With Russia, China and EU leading the way in the process of de-dollarisation, it needs to be argued whether India, currently among the most dollarized countries (in invoicing), will take cue from the global trends and push towards de-dollarisation as well.

Why de-dollarisation?

The dominant role of dollar in the global economy provides US disproportionate amount of influence over other economies. As international trade needs a payment and financial system to take place, any nation in position to dictate the terms and policies over these systems can create disturbances in trade between other players in the system. This is how imposition of sanctions work in theory.  

The US has for long used imposition of sanctions as a tool to achieve foreign policy and goals, which entails restricting access to US-led services in payment and financial transaction processing domains.

In recent years, several nations have started opposing the unilateral decisions taken by the US, a trend which accelerated under the former president Donald Trump’s tenure. He withdrew US from the JCPOA deal between Iran and US, aimed at Iran’s compliance with nuclear discipline and non-proliferation. Albeit US withdrawal, other signatories like EU, Russia, and China expressed discontent towards the unilateral stance by the US and stayed committed towards the deal and have desired for continued engagements with Iran in trade and aid.

Similarly, the sanctions imposed on Russia in the aftermath of the Crimean conflict in 2014 did not find the reverberations among allies to the extent that US had wanted. While EU members had switched to INSTEX (Instrument in Support of Trade Exchanges) which acts as a special-purpose vehicle to facilitate non-USD trade with Iran to avoid US sanctions, EU nations like Germany continue to have deep trade ties with Russia, and  EU remains the largest investor as well the biggest trade partner for Russia, with trade taking place in euros, instead of dollars.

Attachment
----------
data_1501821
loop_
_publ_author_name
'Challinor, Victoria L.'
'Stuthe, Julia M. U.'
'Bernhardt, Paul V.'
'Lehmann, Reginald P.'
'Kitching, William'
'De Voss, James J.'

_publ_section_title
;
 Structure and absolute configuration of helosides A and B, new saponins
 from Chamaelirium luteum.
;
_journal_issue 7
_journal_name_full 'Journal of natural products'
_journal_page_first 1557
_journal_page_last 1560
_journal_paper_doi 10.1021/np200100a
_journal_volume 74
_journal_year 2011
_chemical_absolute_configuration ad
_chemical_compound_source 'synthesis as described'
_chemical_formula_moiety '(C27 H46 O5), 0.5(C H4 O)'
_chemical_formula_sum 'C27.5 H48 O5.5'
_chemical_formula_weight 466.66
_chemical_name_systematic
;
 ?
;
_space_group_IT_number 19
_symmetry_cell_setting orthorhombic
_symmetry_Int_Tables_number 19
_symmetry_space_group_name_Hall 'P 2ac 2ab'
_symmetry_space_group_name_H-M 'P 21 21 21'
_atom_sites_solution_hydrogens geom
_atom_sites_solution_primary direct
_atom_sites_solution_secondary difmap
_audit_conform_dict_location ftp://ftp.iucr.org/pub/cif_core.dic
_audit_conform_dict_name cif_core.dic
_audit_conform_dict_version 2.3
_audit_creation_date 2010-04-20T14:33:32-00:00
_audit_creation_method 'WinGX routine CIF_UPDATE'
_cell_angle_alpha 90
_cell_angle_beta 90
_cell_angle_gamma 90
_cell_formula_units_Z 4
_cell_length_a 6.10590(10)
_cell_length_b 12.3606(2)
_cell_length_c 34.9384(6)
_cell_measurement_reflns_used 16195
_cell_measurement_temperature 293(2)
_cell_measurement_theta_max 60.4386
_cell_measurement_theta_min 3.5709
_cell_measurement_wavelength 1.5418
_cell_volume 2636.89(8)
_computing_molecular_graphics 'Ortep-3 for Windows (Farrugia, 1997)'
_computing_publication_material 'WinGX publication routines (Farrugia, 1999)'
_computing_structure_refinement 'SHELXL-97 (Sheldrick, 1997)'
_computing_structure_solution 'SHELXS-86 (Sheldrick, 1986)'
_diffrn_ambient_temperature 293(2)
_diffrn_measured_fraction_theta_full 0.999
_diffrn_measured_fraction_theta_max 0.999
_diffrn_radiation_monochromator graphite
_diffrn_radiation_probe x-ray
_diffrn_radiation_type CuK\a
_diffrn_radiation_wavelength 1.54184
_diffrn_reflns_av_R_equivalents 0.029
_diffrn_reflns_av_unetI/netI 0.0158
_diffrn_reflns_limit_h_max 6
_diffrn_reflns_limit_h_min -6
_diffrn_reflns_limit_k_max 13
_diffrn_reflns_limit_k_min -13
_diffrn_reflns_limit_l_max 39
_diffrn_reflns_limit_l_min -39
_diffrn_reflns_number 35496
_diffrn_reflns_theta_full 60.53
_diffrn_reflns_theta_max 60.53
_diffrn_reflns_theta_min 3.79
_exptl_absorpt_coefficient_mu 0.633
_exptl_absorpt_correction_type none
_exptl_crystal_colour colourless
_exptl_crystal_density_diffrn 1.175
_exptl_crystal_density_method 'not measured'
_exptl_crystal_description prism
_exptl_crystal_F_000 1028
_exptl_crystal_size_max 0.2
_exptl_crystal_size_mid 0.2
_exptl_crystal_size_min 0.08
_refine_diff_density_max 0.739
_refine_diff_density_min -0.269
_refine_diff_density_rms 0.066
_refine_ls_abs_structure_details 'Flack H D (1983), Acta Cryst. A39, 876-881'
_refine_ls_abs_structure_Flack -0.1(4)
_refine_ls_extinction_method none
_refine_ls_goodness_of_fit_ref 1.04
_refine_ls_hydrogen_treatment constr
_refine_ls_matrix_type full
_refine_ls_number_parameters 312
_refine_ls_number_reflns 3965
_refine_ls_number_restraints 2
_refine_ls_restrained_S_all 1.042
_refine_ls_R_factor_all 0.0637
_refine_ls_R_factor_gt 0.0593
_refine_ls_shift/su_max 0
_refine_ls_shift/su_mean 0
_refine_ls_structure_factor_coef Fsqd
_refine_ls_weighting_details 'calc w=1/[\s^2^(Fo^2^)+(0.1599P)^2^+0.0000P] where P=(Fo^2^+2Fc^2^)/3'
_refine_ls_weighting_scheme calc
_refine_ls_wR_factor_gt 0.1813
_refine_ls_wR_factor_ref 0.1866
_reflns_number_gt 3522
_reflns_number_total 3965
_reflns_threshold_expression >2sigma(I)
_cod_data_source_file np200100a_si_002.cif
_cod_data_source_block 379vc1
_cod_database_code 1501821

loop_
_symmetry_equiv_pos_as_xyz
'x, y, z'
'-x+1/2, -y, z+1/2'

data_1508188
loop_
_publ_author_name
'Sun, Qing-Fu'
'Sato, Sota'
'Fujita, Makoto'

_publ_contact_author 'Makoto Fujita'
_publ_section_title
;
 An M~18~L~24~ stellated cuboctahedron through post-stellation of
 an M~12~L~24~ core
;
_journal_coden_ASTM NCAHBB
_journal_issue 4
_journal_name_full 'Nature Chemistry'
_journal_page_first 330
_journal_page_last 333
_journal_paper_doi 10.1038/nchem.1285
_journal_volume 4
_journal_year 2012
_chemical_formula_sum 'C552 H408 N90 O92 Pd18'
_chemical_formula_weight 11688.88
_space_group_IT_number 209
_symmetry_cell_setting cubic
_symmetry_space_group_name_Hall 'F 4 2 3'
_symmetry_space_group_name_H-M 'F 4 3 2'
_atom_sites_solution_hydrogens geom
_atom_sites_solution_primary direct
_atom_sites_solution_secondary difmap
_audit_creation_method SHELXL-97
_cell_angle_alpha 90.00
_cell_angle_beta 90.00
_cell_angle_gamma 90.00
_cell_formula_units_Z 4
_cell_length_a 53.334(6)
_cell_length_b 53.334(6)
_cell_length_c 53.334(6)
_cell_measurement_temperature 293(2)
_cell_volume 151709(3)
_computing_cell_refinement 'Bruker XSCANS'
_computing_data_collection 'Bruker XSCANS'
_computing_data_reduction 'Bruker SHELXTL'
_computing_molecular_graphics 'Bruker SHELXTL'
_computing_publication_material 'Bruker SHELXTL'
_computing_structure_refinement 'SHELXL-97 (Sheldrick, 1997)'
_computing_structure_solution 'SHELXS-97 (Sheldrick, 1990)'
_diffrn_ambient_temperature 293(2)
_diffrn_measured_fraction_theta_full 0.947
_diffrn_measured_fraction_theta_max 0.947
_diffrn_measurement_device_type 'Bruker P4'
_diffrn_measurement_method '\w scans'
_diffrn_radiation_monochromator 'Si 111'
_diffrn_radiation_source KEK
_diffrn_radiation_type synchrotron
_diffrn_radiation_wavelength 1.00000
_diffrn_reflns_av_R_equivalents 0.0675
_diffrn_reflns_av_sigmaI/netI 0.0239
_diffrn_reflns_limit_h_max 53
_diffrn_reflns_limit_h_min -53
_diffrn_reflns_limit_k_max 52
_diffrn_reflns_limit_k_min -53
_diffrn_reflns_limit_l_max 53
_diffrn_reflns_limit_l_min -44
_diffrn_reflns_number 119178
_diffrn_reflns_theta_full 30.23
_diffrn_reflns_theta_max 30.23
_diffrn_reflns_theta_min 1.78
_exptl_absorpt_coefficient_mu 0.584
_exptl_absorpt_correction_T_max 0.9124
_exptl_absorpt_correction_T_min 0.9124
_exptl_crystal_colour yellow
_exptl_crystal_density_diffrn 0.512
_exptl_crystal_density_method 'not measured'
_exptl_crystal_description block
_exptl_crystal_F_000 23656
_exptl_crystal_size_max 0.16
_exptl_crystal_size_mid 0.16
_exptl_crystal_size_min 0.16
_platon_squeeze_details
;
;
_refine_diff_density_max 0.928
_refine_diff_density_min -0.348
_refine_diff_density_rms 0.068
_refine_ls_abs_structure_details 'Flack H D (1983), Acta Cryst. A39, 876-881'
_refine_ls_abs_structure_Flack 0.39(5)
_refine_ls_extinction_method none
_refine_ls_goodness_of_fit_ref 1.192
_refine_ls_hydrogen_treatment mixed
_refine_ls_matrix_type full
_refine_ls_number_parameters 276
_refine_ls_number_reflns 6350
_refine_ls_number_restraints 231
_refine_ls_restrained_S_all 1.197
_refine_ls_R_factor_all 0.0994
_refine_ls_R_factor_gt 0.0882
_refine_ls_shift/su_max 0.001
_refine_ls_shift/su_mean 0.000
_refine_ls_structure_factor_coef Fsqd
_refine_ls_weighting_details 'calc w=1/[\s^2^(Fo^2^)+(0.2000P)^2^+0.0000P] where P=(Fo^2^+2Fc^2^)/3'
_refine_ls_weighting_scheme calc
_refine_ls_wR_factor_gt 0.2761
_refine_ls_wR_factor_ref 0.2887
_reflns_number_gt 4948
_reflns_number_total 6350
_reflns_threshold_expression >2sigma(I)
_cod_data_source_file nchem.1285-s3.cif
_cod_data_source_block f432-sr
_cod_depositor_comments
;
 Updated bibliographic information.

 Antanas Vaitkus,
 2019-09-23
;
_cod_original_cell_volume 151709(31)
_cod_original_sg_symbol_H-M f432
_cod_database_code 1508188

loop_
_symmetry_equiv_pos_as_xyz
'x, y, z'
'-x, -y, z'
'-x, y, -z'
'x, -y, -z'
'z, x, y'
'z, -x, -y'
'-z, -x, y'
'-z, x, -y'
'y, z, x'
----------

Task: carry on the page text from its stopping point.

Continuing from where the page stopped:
Further, despite the close US-EU relations, EU has started its own de-dollarization push. This became more explicit when earlier this year, EU announced plans to prioritize the euro as an international and reserved currency, in direct competition with dollar.

Trajectories of Russia, China, and EU’s de-dollarisation push

Russia has emerged as the nation with the most vigorous policies oriented towards de-dollarization. In 2019, the then Russian Prime Minister Dmitry Medvedev had invited Russia’s partners to cooperate towards a mechanism for switching to use of national currencies when it comes to transactions between the countries of the Shanghai Cooperation Organization (SCO). It must be noted that in Eurasian Economic Union (EAEU), which functions as a Russian-led trade bloc, more than 70 percent of the settlements are happening in national currencies. Further, in recent years, Russia has also switched to settlements in national currencies with India (for arms contracts) and the two traditionally strong defence partners are aiming at exploring technology as means for payment in national currencies.

Russia’s push to detach itself from the US currency can also be seen in the transforming nature of Russia’s foreign exchange reserves where Russia for the first time had more gold reserves than dollars according to the 2018 data (22 percent dollars, 23 percent gold, 33 percent Euros, 12 percent Yuan). As per the statement by Russian Finance Minister in 2021, Russia aims to hold 40 percent euro, 30 percent yuan, 20 percent gold and 5 percent each of Japanese yen and British pound. In comparison, China holds a significant amount of dollar denominated assets as forex reserves (50 to 60 percent) and has the US as its top export market with which trade takes place mostly in US dollars. Moreover, Russia has also led the push by creating its own financial messaging system- SPFS (The System for Transfer of Financial Messages) and a new national electronic payment system – Mir, which has witnessed an exponential rise in its use.

While China-Russia trade significantly depends on euros instead of  their own national currencies (even though use of national currencies is slowly rising), instead of pushing the Chinese national currency Renminbi (RMB), Beijing is aiming towards establishing itself as the first nation to issue a sovereign digital currency, which would help China to engage in cross border payments without depending on the US financial systems. Thus, for China, digital currency seems to be the route towards countering the dollar dominance as well as to increase its own clout by leading the way for an alternate global financial system operating in digital currencies. It needs to be noted here that EU has succeeded in internationalizing the euro and this can be seen in the fact that EU-Russia trade as well as Russia-China trade occurs predominately in euros now.